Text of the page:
• Simple Majority Not Enough: Measure G Goes Down

    by Marge Ann Jameson

    Measure G, the unique “tech bond” which would have provided money for Pacific Grove schools to purchase much-needed technology for students, gained a simple majority from the outset of vote-counting on Election Night, Tues., Nov. 5.

    But though it remained in the forefront throughout the evening, it never gained the 55 percent needed to pass. Of 3,941 votes cast, 2,030 were in favor of the bond for a percentage of 51.51% according to the Monterey County Elections Department “Semi-Final official Report 4 issued on election night.

    “That’s 140 votes,” said Pacific Grove Unified School District President John Thibeau, who said he was “disappointed.”

    “If there are 2,000 students in the district and each has two parents, that would account for 4,000 votes. We have an informed, intelligent community. Why did they vote against it? Were they just sitting on the sidelines?” he asked.

    Assistant Superintendent of Schools Rick Miller concurred. “This is a big disappointment for the kids of the district,” he said. “Did the voters not understand the measure? Could it be that they don’t understand that if we don’t target funds with a bond measure, the money will have to come from somewhere else – salaries, for example?”

    The last two bond measures were parcel taxes and required a two-third majority, but each garnered more than enough votes to have passed had they been bond measures as this one was.

    Thibeau and Miller both indicated that there will be another try at passing the bond measure. A board decision will be forthcoming in the near future, said Miller.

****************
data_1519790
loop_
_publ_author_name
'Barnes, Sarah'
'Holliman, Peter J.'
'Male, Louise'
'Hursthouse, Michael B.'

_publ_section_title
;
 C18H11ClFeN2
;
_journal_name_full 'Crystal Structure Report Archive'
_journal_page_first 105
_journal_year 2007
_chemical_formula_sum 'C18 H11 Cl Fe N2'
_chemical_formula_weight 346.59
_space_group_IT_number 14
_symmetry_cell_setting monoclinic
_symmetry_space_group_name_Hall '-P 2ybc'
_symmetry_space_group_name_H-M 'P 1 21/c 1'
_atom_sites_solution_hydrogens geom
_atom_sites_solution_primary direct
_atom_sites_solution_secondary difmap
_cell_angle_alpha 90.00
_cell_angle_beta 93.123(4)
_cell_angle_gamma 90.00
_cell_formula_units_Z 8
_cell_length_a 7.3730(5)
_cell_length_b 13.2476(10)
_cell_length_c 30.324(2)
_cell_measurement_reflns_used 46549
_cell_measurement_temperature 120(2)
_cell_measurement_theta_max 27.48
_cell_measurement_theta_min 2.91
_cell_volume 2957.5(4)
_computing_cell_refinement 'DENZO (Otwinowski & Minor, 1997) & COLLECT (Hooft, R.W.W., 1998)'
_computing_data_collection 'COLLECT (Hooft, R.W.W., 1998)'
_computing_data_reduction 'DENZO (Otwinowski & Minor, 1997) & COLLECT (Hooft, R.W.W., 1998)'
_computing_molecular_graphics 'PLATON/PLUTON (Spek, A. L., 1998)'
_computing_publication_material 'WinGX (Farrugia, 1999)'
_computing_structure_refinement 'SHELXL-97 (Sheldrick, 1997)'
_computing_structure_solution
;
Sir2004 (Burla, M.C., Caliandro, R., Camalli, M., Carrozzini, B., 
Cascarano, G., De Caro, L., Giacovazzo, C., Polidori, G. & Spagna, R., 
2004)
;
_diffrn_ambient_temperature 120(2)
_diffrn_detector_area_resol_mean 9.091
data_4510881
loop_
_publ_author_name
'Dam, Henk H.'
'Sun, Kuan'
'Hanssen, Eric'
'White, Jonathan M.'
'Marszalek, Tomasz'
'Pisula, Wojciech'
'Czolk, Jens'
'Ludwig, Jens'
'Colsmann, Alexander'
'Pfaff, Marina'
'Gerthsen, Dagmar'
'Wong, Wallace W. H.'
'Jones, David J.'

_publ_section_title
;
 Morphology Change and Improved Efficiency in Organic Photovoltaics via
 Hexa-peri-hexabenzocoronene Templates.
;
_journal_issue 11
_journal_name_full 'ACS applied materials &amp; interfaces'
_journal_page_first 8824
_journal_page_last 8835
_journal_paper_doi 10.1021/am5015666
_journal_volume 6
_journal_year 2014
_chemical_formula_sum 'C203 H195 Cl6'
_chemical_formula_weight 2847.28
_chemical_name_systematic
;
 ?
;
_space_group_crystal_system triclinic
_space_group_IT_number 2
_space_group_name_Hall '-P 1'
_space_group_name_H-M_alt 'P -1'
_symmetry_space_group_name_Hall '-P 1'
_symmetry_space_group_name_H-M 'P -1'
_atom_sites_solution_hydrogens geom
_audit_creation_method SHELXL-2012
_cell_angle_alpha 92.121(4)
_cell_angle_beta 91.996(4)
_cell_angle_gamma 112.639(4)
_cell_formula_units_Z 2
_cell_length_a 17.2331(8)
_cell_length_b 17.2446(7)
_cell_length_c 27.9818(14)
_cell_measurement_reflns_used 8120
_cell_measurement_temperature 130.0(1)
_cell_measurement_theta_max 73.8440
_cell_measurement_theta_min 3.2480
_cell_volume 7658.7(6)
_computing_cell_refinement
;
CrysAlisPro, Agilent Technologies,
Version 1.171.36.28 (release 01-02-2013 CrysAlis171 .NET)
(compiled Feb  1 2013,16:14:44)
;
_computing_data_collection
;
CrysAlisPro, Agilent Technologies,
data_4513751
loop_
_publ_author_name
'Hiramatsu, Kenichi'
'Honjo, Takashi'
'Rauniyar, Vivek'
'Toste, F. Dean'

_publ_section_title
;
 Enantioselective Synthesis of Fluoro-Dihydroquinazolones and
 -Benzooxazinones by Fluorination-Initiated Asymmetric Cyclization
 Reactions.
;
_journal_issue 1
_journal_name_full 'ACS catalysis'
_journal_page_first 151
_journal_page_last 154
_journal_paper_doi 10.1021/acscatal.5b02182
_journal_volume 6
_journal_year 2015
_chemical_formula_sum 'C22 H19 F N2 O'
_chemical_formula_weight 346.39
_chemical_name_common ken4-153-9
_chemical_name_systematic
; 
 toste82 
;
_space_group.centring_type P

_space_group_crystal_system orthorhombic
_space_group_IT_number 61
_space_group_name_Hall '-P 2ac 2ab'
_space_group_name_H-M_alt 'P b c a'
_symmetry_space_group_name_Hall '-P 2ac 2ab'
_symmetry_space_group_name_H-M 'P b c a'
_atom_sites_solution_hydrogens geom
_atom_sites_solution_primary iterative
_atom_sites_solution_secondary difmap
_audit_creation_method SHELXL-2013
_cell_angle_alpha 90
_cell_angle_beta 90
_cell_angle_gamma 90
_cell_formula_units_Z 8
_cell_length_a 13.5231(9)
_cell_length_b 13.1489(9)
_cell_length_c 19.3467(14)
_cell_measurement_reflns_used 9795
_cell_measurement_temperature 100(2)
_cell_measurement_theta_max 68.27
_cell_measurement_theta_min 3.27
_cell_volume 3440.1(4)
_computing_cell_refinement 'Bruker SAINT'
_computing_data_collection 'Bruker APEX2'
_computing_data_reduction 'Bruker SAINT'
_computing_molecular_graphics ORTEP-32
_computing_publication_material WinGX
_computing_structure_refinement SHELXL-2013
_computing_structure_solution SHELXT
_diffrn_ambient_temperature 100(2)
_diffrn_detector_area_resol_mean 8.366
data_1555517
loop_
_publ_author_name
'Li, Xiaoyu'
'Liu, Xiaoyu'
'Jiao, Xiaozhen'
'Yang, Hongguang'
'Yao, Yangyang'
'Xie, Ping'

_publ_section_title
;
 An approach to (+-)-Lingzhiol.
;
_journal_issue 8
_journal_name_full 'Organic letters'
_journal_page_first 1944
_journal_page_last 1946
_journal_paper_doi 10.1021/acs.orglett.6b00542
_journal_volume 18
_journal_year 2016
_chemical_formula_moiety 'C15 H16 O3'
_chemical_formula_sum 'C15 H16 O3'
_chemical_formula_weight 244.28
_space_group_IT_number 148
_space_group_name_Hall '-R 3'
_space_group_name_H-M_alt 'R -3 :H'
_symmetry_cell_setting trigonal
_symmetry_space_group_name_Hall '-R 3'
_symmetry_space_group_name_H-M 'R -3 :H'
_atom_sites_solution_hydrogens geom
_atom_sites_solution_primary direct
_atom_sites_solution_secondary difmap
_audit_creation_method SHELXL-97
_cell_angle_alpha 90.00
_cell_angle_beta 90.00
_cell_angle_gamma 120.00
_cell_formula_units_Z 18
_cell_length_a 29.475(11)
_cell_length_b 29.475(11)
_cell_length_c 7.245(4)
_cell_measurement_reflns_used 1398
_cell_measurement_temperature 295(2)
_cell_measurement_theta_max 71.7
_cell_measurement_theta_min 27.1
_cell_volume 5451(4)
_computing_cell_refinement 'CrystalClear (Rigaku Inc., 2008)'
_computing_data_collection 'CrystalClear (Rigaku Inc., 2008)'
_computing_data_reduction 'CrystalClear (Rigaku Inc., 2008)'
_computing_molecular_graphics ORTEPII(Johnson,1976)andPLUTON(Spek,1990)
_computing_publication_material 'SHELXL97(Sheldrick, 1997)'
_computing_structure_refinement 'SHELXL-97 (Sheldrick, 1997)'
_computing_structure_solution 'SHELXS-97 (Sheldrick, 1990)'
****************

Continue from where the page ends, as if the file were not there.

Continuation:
According to Elections Department figures, it may well be that Pacific Grove voters didn’t necessarily vote against Measure G: They just plain didn’t vote. There are 9,417 voters registered in Pacific Grove, meaning turnout was only 41.85 percent.

    Turnout countywide was equally poor. “We had a beautiful day weather-wise,” said Monterey county’s Acting Registrar of Voters Claudio Valenzuela. “We have well-trained poll workers. Voters had the ballots for 29 days, with an extra five days or so to look over the voter guide. We take the ballots at any number of places; we have outreach to hospitals and even inmates. Why don’t people vote?”

    Countywide, there are still 8,000 votes outstanding, which the Elections Department is counting as we go to press. A final count is expected late Friday evening, though Valenzuela did not expect it to make a difference in he Pacific Grove outcome.

    posted to Cedar Street Times on November 7, 2013

    Topics: Front PG News


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